A Blight Upon the Reeds

An Interview with John Reed

Gateshead - Jane Eyre's autobiography details what one can more commonly refer to as a gross exaggeration of her time spent at Gateshead. The Reeds are a wealthy family that offered her plenty but instead were taken for granted. 

Mrs. Reed inherited her fortune and estate from her husband. Jane was lucky enough to be grouped in with her family despite her social standing. This is our the interview our reporter conducted with John Reed. Provided is the inside scoop of the current head at the Reed household: John Reed.

Q: "So John, when first reading this book you really seem to come out as the first person that held any animosity against Jane.                  How would you like to address this concept that Jane writes about? Specifically, when she states, 'Jane is not here: tell mama she is run out into the ran - Bad animal!'"

Reed: "Oh, I might have assumed this is what the interview would entail. I thought you might be more curious about the Reed family itself and how wealthy and carefree we are now that we are rid of her. However, I will answer your questions as I have nothing to hide."

Q: "Oh please do go on. I am simply asking for your thoughts on her writings."

Reed: "Well you see the thing we have to remember is that she was a terrible burden on us. In fact she brought merely nothing to the table. One might refer to it as a parasitic relation that we had. We are Reed's, we do not have to work to live in our own Estate. Jane however, frequently avoided contact with us, used our things, and did not contribute to any household chores. Thus, the parasitic relationship."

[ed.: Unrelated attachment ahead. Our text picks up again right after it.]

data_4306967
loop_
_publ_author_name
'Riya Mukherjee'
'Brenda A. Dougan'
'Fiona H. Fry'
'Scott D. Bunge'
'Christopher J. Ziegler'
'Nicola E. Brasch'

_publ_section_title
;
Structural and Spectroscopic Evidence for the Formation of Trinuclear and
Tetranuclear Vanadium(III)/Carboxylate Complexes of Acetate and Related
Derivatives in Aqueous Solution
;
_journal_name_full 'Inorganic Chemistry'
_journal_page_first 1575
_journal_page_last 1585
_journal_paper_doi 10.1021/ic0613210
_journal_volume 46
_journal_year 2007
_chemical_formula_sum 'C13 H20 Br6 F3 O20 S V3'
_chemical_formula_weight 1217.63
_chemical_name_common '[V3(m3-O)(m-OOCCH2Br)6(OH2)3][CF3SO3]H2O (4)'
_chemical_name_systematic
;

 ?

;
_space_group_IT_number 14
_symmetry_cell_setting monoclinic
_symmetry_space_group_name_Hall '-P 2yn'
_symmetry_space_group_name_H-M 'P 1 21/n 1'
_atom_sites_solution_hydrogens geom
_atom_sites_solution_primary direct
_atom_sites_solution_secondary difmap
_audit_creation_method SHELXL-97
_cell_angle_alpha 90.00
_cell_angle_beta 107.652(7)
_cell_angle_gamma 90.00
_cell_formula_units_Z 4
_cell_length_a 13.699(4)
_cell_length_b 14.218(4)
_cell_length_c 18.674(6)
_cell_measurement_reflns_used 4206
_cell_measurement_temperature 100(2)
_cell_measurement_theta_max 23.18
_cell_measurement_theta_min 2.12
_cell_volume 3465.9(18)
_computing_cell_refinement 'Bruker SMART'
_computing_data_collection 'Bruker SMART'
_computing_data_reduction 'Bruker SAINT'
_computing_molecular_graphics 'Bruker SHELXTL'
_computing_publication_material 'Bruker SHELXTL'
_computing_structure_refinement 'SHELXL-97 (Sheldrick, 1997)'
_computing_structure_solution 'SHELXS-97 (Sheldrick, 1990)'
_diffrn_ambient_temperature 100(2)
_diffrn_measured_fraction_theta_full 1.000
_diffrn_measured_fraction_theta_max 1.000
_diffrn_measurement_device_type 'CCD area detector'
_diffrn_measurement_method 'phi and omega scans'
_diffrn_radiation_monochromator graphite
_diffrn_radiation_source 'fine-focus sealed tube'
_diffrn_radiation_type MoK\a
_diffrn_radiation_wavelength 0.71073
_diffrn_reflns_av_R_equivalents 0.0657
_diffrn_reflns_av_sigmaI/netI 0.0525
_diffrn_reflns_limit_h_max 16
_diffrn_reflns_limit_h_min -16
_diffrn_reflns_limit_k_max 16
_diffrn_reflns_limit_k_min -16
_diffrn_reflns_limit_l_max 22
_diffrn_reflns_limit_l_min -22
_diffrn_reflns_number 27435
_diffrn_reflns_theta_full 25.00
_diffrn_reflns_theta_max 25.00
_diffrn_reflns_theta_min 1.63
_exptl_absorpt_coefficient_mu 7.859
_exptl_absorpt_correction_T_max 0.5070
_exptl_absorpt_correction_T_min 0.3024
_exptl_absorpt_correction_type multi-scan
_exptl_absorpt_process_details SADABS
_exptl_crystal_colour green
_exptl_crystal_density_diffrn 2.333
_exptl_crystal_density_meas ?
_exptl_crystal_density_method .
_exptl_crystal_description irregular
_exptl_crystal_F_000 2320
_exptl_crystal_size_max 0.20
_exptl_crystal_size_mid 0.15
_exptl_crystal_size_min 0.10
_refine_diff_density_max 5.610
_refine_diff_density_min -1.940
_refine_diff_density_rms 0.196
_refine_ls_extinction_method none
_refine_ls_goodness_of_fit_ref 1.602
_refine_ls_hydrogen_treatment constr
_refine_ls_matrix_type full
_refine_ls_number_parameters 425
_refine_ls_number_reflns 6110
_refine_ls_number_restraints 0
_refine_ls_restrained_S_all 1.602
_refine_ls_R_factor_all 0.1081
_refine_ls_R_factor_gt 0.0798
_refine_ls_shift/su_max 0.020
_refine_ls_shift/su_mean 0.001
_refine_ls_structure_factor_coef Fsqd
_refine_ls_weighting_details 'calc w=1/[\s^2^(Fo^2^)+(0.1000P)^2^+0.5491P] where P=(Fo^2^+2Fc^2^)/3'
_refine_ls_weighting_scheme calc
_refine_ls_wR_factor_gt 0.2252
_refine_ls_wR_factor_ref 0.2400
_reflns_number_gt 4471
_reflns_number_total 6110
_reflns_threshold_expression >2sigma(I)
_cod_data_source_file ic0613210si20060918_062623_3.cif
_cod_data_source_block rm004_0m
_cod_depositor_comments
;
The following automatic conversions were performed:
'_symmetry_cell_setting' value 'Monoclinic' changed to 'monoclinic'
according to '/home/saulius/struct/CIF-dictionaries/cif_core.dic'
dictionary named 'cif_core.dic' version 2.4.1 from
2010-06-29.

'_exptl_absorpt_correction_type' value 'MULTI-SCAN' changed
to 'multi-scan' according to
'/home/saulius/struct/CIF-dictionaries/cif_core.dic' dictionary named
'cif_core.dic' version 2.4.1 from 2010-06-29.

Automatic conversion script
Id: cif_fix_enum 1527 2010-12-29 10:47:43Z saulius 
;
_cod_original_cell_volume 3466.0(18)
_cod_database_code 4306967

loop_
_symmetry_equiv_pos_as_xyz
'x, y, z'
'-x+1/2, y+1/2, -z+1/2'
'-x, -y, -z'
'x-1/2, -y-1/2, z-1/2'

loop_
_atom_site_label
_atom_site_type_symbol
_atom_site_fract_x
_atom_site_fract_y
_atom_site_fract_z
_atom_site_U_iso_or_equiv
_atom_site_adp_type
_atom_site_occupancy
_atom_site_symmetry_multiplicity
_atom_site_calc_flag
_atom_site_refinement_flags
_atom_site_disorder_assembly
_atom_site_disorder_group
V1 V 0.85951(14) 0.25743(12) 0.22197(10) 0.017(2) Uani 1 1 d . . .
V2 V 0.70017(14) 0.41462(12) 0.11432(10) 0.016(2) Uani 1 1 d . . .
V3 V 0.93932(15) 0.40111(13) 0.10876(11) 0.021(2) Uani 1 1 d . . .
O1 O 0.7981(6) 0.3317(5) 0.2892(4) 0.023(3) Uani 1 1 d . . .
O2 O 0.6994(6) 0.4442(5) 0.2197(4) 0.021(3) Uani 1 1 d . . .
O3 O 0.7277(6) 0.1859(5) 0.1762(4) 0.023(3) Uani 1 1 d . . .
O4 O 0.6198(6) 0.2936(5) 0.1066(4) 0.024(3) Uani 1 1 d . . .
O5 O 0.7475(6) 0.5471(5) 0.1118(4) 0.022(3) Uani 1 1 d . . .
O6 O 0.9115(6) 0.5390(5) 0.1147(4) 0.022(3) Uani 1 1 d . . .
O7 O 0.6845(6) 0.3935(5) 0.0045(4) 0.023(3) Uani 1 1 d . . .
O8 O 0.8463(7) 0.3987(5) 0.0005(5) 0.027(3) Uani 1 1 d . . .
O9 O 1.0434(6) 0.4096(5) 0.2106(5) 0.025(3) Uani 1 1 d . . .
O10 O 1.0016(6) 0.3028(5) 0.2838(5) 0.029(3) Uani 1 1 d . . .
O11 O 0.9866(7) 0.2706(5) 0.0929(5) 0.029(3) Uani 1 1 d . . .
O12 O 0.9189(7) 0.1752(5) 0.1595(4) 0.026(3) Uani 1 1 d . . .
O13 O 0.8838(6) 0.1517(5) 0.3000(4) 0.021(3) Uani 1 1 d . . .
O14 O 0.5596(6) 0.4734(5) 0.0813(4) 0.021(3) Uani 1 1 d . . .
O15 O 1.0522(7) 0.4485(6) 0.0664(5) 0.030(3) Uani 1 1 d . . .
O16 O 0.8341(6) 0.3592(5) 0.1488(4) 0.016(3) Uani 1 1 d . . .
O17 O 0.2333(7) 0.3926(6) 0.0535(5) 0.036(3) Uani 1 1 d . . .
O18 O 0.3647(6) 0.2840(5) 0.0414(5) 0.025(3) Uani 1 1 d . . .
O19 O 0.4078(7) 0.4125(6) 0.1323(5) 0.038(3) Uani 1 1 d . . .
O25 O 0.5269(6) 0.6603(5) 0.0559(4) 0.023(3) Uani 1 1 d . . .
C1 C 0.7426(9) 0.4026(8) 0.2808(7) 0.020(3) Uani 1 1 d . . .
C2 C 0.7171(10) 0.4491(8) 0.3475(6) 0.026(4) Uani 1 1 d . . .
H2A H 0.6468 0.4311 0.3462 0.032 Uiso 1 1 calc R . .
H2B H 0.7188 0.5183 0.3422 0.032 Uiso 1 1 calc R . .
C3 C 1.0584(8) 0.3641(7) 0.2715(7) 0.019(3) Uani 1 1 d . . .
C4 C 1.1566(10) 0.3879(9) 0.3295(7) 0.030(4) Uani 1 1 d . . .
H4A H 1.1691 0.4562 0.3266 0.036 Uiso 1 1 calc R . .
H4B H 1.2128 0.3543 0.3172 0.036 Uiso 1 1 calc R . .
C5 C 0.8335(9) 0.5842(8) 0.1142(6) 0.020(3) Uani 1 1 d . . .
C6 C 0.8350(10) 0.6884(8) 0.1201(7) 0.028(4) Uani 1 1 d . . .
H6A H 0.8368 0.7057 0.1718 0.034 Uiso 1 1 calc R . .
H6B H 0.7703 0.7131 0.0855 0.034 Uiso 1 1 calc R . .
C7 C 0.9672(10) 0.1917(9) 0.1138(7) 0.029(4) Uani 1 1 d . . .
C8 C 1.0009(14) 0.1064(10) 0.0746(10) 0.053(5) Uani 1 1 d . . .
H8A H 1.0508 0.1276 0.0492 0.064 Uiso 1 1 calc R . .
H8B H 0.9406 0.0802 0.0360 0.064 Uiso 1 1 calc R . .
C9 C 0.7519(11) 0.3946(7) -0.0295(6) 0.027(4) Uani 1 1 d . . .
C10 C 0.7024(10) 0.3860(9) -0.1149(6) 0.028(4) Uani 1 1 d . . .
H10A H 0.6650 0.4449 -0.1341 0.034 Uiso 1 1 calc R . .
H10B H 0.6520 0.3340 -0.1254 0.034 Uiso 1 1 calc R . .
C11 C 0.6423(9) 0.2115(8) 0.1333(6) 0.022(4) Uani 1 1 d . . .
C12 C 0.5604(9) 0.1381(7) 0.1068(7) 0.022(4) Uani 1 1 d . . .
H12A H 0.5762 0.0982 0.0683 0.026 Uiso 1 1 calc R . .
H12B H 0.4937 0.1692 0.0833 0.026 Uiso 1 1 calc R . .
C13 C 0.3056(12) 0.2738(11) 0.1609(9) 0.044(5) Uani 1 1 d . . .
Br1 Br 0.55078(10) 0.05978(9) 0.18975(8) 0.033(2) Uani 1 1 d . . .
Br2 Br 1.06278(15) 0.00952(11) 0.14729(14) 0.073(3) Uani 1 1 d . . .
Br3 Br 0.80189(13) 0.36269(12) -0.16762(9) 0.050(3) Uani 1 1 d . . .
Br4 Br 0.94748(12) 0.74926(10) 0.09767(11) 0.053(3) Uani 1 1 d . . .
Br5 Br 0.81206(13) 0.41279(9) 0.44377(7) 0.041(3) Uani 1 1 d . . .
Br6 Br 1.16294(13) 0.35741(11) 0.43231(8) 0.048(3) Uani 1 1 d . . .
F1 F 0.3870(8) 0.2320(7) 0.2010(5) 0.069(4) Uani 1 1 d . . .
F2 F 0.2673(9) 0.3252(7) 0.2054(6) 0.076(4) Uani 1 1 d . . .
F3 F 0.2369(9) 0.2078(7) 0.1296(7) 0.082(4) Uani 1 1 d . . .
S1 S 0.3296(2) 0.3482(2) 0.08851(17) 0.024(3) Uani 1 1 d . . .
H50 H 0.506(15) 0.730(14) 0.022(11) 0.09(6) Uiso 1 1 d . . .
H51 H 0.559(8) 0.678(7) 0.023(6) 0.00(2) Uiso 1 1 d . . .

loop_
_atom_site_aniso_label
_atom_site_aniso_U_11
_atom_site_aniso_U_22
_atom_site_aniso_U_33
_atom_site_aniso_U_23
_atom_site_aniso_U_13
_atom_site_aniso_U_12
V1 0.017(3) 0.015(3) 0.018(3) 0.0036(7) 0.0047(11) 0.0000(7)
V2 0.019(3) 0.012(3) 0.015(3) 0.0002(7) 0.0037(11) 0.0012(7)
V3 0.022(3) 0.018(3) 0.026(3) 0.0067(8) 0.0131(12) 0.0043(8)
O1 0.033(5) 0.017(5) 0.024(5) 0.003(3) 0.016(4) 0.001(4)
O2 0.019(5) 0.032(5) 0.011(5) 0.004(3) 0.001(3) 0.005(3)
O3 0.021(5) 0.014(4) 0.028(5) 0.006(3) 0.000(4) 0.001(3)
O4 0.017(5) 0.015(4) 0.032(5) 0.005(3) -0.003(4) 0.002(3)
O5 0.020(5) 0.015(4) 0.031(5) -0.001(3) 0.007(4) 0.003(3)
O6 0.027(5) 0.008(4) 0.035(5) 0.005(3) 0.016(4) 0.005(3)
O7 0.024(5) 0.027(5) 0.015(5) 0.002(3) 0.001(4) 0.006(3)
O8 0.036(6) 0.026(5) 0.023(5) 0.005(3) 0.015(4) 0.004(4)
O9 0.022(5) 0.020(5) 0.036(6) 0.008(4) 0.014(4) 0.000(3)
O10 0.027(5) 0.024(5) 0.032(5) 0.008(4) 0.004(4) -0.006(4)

Q: "Well it seems that you have stated your opinion. Do you think that is entirely fair of you to be so abrupt with her? She did say at some point that she was, 'endeavoring in good earnest to acquire a more sociable and childlike disposition.' That's the reason she often used your things to educate herself?"

Reed: "You have missed my point completely. Jane was more of a household pest. An educated household pest is still just that, a pest. Had Jane Eyre truly wanted to find a home among us she would have brought value of labor into the house before she merited herself with what she calls an 'education.'"

Q: "So in the eyes of the Reed's Jane did not support her position in your family because of her selfish tendencies to use your things?"

Reed: "Well yes. The view that we had was that she should know that she is being given a life that she would not have had if she grew up with her family. She should have been grateful and carried out duties around the house in show of appreciation. The way I see it she constantly challenged my position as the upcoming head of the estate. Not to mention I witnessed her disrespect my mother on various accounts. I believe there is something there along those lines."

Q: "Yes, I believe the excerpt goes, 'Jane, I don’t like cavillers or questioners; besides, there is something truly forbidding in a child taking up her elders in that manner.' You see this as disrespect towards your mother?"

Reed: "Yes, if she claimed she were trying to attain her "childish" demeanour then when was all of that rebellious attitude come from. I can tell you, in her defense, that she definitely benefited from being removed from our Estate. Had she lingered her she might never have learned how to work for anything."

Q: "Thank you Mr. Reed. You have given us plenty of insight into Jane Eyre's childhood. We really appreciate your time here at the Brontillian."